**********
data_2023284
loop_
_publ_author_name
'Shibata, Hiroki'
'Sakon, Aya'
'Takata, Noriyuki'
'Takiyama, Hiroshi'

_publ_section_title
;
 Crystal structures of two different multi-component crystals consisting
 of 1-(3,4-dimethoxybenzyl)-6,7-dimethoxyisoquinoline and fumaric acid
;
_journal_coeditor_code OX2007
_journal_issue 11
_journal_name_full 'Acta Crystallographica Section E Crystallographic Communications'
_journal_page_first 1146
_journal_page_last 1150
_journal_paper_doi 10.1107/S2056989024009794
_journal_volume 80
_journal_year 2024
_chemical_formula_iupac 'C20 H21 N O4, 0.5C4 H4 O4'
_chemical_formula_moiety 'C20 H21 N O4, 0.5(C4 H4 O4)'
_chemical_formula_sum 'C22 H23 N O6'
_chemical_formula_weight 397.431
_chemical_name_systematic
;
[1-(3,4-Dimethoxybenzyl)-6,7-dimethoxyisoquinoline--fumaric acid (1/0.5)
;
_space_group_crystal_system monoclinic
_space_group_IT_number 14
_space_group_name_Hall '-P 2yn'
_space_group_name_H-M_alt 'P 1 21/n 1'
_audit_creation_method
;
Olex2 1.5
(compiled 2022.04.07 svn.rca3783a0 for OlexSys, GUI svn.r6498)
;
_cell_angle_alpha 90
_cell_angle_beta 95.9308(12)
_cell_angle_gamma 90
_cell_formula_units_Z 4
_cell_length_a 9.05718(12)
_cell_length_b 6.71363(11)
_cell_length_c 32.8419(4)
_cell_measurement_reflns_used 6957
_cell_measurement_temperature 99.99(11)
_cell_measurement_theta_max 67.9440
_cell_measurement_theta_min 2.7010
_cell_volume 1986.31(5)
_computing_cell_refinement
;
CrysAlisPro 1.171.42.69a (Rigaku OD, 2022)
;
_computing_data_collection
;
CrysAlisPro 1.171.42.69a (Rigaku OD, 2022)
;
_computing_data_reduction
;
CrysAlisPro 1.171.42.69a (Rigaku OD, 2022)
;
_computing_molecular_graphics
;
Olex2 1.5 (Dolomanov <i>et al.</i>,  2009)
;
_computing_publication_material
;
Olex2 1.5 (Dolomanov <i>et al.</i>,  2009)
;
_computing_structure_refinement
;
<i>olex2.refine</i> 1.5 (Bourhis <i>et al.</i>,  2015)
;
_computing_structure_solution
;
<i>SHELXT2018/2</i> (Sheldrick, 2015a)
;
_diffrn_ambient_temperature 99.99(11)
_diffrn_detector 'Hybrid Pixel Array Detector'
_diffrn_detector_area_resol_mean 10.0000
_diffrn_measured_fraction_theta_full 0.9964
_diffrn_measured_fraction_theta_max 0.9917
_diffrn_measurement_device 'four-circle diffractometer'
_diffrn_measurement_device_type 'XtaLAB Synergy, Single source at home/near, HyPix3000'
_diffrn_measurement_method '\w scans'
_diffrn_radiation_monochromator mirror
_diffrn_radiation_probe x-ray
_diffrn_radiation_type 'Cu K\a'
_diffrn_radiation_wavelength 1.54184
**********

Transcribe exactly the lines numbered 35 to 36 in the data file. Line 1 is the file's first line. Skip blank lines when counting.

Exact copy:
Olex2 1.5
(compiled 2022.04.07 svn.rca3783a0 for OlexSys, GUI svn.r6498)